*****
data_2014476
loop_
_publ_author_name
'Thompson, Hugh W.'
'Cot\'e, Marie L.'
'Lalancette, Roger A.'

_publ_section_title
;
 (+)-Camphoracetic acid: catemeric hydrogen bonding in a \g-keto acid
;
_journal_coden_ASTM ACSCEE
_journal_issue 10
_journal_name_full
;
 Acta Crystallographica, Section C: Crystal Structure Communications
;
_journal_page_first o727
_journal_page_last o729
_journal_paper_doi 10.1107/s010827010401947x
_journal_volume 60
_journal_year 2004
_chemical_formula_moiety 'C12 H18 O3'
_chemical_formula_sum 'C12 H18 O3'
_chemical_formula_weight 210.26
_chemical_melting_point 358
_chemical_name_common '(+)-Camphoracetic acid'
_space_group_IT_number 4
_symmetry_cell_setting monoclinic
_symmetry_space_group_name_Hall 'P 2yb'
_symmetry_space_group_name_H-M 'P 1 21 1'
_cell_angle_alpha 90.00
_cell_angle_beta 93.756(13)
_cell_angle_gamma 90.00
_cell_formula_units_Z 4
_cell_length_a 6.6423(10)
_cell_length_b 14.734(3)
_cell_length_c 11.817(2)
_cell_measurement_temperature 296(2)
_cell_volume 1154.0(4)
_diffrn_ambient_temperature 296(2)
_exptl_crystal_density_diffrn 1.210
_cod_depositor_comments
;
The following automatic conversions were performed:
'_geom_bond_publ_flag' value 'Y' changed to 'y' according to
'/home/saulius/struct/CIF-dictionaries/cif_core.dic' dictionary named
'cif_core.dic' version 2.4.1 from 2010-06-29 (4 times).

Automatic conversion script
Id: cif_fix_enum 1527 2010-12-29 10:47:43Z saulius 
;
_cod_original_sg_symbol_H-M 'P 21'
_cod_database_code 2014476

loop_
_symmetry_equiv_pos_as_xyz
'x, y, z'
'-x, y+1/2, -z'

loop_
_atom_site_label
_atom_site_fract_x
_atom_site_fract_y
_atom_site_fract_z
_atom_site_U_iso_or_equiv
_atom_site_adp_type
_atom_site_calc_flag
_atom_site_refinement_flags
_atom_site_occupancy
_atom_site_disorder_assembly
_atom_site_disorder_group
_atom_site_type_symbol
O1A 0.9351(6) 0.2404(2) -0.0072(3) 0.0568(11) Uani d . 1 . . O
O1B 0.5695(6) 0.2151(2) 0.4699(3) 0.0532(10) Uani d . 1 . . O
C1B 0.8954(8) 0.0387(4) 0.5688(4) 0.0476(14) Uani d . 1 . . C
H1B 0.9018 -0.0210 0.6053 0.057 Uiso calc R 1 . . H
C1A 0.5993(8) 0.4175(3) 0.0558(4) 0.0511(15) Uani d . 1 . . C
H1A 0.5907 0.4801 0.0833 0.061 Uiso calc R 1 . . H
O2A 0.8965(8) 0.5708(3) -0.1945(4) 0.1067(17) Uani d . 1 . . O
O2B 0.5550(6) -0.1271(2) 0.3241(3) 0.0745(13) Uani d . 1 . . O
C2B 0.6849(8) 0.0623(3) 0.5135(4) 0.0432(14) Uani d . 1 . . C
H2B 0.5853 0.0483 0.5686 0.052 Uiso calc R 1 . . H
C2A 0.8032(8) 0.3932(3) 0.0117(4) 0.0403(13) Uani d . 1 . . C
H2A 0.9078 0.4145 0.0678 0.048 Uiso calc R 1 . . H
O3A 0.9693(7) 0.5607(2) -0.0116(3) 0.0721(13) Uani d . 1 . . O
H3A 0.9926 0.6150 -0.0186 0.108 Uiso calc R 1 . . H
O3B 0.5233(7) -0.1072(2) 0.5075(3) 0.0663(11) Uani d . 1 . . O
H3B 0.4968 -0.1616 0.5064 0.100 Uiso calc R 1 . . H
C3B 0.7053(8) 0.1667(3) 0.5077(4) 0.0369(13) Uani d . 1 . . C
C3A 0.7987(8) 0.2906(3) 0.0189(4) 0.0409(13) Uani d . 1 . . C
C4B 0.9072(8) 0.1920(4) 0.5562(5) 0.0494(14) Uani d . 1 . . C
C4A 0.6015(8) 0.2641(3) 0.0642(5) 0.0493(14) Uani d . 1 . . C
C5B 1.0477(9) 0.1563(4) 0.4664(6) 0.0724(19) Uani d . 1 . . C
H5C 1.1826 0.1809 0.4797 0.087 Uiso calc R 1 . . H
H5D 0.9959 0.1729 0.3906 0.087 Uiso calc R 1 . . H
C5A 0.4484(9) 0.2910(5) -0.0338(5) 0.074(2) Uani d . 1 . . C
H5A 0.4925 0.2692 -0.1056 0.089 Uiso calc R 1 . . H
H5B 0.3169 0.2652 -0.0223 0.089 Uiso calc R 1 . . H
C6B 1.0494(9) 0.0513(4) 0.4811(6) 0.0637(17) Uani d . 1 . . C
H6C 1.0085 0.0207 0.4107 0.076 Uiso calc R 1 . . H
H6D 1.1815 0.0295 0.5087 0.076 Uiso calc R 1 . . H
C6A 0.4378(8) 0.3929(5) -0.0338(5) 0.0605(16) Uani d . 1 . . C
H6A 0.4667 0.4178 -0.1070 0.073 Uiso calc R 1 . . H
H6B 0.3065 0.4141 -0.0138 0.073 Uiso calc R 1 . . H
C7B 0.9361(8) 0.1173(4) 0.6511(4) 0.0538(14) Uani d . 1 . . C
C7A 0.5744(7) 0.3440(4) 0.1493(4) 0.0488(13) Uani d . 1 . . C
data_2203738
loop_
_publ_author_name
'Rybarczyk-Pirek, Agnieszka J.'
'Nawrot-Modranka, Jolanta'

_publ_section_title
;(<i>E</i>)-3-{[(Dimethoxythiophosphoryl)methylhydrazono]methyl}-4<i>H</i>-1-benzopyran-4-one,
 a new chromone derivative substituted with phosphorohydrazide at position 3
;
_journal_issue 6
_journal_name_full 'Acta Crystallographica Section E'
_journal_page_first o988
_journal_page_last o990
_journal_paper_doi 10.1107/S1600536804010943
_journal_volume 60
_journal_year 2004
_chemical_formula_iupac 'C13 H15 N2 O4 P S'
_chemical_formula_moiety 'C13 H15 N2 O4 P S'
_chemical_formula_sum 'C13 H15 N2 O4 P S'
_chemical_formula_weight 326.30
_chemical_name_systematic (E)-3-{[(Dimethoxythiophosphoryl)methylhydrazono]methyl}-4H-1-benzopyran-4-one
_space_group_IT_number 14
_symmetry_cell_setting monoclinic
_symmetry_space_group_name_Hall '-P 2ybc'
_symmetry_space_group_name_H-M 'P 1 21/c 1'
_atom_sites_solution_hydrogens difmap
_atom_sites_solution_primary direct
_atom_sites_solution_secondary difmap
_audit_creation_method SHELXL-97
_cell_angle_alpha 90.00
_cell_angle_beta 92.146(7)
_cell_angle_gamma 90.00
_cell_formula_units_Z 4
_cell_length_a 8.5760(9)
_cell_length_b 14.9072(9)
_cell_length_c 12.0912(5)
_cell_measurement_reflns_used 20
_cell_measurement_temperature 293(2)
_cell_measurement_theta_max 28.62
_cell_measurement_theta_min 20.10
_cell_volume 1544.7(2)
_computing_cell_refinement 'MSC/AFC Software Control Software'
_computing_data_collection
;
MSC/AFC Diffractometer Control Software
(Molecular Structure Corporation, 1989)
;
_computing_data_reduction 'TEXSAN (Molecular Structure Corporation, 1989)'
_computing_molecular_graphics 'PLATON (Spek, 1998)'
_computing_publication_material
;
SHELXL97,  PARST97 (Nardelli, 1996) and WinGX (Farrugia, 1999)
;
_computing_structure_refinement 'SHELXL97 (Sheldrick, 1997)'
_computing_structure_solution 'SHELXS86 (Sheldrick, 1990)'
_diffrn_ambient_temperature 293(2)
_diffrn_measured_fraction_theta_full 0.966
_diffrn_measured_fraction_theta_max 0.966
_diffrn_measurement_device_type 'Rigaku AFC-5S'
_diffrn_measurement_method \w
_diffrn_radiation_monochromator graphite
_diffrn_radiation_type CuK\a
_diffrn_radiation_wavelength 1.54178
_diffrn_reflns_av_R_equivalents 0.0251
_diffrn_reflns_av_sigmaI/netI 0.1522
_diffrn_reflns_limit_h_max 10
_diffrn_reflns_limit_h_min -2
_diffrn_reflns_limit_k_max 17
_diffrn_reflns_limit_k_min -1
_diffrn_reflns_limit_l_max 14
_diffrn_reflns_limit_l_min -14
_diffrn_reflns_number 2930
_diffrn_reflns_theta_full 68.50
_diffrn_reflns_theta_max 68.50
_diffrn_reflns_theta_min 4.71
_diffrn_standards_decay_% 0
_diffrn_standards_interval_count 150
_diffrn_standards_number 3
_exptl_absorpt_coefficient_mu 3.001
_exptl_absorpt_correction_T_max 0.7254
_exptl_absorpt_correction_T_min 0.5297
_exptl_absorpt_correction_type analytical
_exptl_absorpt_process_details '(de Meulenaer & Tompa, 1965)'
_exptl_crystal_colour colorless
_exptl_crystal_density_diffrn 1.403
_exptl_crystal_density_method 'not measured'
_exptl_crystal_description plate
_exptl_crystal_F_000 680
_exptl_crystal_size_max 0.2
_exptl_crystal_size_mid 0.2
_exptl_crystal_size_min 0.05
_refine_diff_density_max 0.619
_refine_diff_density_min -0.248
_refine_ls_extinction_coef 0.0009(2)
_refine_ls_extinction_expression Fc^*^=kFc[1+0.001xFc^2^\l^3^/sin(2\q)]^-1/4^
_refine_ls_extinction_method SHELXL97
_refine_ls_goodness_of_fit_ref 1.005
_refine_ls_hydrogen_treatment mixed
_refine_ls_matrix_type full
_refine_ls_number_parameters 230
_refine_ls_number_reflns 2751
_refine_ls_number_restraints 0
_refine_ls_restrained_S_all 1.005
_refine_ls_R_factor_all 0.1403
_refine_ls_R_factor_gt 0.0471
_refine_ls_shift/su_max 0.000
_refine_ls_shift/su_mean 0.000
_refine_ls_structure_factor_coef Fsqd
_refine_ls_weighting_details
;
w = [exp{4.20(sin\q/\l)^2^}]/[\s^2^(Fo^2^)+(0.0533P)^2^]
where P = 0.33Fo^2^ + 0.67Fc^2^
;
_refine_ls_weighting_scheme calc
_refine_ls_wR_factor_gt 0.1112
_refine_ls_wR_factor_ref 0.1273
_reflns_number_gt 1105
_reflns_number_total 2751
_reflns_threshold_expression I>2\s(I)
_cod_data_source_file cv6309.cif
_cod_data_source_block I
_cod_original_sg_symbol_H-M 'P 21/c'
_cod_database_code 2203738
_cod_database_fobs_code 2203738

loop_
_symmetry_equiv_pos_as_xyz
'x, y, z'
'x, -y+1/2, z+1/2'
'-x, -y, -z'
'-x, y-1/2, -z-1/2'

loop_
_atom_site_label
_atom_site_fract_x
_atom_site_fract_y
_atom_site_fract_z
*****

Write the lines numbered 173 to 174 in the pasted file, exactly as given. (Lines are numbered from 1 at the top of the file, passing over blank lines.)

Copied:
_diffrn_reflns_limit_l_max 14
_diffrn_reflns_limit_l_min -14